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Practical tips for moving to a FT office based senior role

(2 Posts)
savvylife Sat 11-Jan-20 16:09:25

As it says after many years of running my own business and working for other companies fairly flexibly i may be about to move into office based full time pretty senior role. over my career since the DC i have prioritised them over my career and have bypassed promotions. I now have an opportunity to make a senior role work. I am nervous about how home life will be - the practical but also the emotional support for my kids. To give more information i have teens 17 and 14. The oldest has had mental health issues and illness but is much much better now. and the 14 year old is a typical developing teen but who has also been affected by their siblings health. I know it is not the same as when they are little - their needs are more emotional rather than practical.

Saying that having been around they have had the advantage of having me around after school quite a bit so things such as food, pep talks, being picked up if bad weather (for the 17 year old) etc. have always been there.

I think me going back to work in an office will be good for them - make them more independent but also good for me and we need the money. I really want home life to work well - not just surviving but actually working optimally to allow me to focus on work when at work and thrive there. I am really looking for practical tips that have helped any of you.

Plan is that i will be out of the house between 730 and 7 every day as a minimum. I may be able to work from home one day a week (but not sure yet). I will definitely get a cleaner (dont have one currently). the older teen can lock up house and get themselves to school and back no probs as has been doing that. Probably will need to kit them out with all weather stuff for when weather is really bad. School is walking distance but far enough that you would need to wrap up well if weather bad (heavy rain etc). Younger teen will take bus/coach to school - so he will need to get himself to busstop on time etc with all his kit (he has a lot) and he will have to know how to get in - we have a tricky door so will need to teach him how to open it and hope that he doesn't lose his keys.

They will need to sort themselves out in terms of snacks and ideally i would want something to hand for dinner should I or DH get delayed. Any tips here? They cant cook extensively (can do simple stuff) and i don't really want them cooking when they both have had full on days and have a lot of homework (oldest is in her final year a levels). Heating up is fine. I also don't want to be tied to the stove when i get back from work. DH works very far away so has an even longer day than me. he is going to adjust so that he can get home earlier at least one day a week - maybe twice (if i am lucky). laundry and ironing will be done daily so it doesn't add up and all food shopping on the weekend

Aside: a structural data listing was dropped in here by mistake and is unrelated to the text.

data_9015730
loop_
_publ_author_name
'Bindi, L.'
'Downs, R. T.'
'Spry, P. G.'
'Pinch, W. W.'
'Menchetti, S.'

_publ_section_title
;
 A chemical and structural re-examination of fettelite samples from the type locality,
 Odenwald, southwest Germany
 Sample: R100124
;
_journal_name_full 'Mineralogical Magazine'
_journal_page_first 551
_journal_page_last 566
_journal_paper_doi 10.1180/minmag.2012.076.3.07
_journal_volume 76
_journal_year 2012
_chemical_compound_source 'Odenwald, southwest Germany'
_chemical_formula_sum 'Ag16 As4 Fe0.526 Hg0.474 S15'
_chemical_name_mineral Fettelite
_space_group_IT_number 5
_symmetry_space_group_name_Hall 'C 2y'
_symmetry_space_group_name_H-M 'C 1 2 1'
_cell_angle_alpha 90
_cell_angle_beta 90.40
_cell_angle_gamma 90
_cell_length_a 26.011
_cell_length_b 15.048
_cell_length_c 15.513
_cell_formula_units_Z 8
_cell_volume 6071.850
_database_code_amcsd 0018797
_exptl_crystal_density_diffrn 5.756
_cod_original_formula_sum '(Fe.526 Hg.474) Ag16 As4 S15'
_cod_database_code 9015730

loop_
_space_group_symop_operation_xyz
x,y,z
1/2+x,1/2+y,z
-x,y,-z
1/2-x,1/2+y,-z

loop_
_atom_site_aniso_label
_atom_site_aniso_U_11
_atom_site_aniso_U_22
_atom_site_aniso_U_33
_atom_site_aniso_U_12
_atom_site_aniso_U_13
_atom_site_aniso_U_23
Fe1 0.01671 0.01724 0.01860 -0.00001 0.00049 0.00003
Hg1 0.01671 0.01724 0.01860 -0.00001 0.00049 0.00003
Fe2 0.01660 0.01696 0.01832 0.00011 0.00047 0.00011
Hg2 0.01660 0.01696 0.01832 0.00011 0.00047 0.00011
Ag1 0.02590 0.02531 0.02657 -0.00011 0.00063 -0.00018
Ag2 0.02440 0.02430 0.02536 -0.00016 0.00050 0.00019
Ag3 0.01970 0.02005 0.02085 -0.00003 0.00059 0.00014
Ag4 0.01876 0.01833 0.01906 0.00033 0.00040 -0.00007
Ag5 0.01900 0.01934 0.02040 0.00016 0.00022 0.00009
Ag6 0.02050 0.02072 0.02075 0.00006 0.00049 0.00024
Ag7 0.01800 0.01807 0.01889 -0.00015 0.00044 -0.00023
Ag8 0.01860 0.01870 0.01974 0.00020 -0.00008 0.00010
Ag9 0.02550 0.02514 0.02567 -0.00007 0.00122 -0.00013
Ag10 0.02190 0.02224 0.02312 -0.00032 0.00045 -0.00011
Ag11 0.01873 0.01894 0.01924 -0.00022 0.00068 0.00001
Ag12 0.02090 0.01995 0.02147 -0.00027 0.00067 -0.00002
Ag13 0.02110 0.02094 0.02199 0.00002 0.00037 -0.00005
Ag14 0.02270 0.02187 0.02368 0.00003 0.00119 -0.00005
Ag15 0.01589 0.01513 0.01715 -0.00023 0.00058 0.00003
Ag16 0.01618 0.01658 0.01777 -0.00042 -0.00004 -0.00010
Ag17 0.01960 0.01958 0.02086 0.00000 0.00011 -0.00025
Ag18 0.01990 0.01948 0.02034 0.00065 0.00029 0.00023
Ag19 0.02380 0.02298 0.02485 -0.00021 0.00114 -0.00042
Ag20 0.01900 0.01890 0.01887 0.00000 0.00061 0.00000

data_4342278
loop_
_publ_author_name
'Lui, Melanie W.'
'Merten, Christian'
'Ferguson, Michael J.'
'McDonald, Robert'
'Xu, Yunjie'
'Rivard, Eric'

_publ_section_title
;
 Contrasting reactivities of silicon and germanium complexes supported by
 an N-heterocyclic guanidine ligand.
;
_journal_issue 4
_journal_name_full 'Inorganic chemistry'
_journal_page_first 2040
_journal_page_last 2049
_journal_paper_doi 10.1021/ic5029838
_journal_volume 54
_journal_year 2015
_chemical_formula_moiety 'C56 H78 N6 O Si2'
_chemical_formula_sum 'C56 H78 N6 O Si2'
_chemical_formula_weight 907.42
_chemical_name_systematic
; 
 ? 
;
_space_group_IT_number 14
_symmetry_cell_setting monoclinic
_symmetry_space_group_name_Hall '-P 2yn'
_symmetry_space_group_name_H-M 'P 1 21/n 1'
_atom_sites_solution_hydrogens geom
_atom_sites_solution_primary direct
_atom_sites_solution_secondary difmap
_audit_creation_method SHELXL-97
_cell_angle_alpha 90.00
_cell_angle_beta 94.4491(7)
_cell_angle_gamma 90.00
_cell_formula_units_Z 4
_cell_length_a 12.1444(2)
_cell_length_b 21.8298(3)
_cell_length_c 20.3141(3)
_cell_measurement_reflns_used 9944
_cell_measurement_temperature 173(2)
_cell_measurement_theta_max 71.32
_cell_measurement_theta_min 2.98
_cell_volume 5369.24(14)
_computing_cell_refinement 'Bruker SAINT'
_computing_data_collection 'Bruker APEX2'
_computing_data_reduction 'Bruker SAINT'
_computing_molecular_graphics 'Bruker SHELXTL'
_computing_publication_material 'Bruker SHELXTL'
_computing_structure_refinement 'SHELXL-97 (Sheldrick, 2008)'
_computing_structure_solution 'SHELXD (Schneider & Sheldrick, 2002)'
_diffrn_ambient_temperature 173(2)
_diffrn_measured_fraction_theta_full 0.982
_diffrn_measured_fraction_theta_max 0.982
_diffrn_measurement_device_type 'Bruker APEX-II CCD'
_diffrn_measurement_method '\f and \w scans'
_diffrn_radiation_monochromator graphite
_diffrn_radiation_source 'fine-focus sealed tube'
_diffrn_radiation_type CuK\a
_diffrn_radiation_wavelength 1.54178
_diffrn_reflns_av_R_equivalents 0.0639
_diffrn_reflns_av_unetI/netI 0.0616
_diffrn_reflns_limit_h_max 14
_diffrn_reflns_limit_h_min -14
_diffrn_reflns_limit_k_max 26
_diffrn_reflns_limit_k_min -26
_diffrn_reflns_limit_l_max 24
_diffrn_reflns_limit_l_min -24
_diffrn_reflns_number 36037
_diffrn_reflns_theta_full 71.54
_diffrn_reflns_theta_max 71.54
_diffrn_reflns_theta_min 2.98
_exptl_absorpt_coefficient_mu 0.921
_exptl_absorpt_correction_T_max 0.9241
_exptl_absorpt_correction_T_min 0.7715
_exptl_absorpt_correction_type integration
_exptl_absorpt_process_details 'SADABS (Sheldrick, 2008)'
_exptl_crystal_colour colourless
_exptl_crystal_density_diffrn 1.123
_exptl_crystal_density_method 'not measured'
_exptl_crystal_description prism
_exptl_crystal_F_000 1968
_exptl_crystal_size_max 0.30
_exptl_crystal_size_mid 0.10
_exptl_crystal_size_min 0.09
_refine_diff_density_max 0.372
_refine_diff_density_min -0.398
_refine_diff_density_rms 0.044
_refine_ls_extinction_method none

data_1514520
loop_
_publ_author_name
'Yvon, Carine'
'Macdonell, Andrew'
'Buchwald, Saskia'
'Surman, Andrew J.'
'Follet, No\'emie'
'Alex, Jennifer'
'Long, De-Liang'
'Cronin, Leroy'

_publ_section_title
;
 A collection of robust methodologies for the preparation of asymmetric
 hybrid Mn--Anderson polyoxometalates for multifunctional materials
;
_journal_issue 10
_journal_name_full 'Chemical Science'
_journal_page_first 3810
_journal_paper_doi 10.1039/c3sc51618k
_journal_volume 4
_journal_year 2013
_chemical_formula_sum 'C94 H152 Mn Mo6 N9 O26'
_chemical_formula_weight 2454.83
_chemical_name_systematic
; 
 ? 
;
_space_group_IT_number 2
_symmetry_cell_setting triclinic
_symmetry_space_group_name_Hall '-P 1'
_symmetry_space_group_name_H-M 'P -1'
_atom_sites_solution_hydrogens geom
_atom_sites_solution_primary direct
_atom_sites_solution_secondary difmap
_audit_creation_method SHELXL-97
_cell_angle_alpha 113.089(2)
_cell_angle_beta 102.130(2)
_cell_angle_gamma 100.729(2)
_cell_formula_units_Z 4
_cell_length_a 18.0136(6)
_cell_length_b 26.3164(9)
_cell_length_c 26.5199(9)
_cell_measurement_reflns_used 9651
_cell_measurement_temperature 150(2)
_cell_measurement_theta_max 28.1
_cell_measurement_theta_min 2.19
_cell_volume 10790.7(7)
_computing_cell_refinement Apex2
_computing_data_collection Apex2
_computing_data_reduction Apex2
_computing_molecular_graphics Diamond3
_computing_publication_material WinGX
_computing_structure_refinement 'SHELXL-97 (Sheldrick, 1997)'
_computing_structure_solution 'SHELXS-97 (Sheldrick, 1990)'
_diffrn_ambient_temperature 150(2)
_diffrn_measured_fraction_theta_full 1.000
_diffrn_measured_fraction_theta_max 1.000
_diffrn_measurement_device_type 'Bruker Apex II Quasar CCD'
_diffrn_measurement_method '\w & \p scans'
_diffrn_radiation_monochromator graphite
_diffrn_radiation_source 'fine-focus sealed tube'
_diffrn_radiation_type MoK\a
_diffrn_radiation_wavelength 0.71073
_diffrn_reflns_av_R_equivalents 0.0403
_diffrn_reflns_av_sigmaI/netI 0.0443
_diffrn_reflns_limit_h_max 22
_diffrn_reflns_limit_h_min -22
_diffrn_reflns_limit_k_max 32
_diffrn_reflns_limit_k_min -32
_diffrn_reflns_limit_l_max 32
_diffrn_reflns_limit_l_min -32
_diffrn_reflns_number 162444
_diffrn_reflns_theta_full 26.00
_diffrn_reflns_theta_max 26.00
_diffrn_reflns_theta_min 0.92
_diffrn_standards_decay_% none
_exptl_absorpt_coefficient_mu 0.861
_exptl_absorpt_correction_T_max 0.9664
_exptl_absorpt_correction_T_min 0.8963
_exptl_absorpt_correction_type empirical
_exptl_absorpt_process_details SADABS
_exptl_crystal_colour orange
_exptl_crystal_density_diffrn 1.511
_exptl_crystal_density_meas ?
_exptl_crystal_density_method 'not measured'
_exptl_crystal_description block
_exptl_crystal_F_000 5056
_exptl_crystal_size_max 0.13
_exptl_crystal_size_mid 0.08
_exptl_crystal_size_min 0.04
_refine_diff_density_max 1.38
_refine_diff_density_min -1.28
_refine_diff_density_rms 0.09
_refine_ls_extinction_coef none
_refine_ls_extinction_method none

I am also worried about missing out on my time with the kids in the car back from school - youngest school is a bit far away so we would get time in the car. I have found this really helpful to understand what is going on with school or with them. Once they are home and doing their own things they dont want to talk about it.

Sorry for the essay but would welcome any tips on what has worked for you.

OP’s posts: |
BF888 Sat 11-Jan-20 21:32:20

Just remember it’s quality of time spent not quantity. You will figure it out and I think it’s important to show your kids that challenges will happen all throughout life, you’ll be teaching them more than you realise in doing this. You’re Giving t them independence which is so important, especially for your 17 year old if they plan on going to uni etc. A little responsibility at both their ages won’t do them any harm.

In terms of meals, where you’re not tied to the stove/in case of emergency and easy to heat up. Could you do slow cooker meals? This way it’s practically done for everybody when you’re home, or In case of an emergency the kids can sort themselves out. Could you batch cook and then take things out in the am to defrost and ready to heat up for kids when they’re in or you’re back home. Also Jamie Oliver does quick meal recipes, I tend to look for inspiration more than following the recipe but a lot you can get cooked in less than 30mins, which is ideal when you can’t be bothered doing anything too time consuming but still a good hearty meal.

Maybe make meal time the new catch up time, you listen to the kids, and you and DH both talk about your days and the kids will get insight into that too.

Try not to worry too much as much, as it’s a change for you you’re bound to, but i think everything will work out fine!

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